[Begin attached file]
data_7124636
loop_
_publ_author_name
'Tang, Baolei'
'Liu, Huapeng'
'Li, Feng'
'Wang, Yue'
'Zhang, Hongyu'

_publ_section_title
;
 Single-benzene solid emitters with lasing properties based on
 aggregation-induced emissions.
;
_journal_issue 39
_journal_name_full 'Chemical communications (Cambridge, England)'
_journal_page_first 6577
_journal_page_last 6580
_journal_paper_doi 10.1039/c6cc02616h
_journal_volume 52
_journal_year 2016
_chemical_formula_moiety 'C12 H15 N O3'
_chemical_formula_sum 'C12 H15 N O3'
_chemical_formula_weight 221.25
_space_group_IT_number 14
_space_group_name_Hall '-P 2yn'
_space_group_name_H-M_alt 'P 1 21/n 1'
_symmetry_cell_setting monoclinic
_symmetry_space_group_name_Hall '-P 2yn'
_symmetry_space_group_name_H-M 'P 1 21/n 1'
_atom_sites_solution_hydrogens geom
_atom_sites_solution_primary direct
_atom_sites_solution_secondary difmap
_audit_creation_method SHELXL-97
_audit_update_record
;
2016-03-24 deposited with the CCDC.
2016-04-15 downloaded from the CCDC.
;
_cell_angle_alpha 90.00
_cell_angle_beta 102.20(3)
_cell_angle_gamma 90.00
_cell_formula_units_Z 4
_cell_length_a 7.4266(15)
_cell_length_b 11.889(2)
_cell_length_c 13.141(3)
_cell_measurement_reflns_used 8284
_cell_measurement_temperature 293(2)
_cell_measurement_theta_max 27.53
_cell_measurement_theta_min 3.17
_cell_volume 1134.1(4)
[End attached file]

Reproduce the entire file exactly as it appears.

data_7124636
loop_
_publ_author_name
'Tang, Baolei'
'Liu, Huapeng'
'Li, Feng'
'Wang, Yue'
'Zhang, Hongyu'

_publ_section_title
;
 Single-benzene solid emitters with lasing properties based on
 aggregation-induced emissions.
;
_journal_issue 39
_journal_name_full 'Chemical communications (Cambridge, England)'
_journal_page_first 6577
_journal_page_last 6580
_journal_paper_doi 10.1039/c6cc02616h
_journal_volume 52
_journal_year 2016
_chemical_formula_moiety 'C12 H15 N O3'
_chemical_formula_sum 'C12 H15 N O3'
_chemical_formula_weight 221.25
_space_group_IT_number 14
_space_group_name_Hall '-P 2yn'
_space_group_name_H-M_alt 'P 1 21/n 1'
_symmetry_cell_setting monoclinic
_symmetry_space_group_name_Hall '-P 2yn'
_symmetry_space_group_name_H-M 'P 1 21/n 1'
_atom_sites_solution_hydrogens geom
_atom_sites_solution_primary direct
_atom_sites_solution_secondary difmap
_audit_creation_method SHELXL-97
_audit_update_record
;
2016-03-24 deposited with the CCDC.
2016-04-15 downloaded from the CCDC.
;
_cell_angle_alpha 90.00
_cell_angle_beta 102.20(3)
_cell_angle_gamma 90.00
_cell_formula_units_Z 4
_cell_length_a 7.4266(15)
_cell_length_b 11.889(2)
_cell_length_c 13.141(3)
_cell_measurement_reflns_used 8284
_cell_measurement_temperature 293(2)
_cell_measurement_theta_max 27.53
_cell_measurement_theta_min 3.17
_cell_volume 1134.1(4)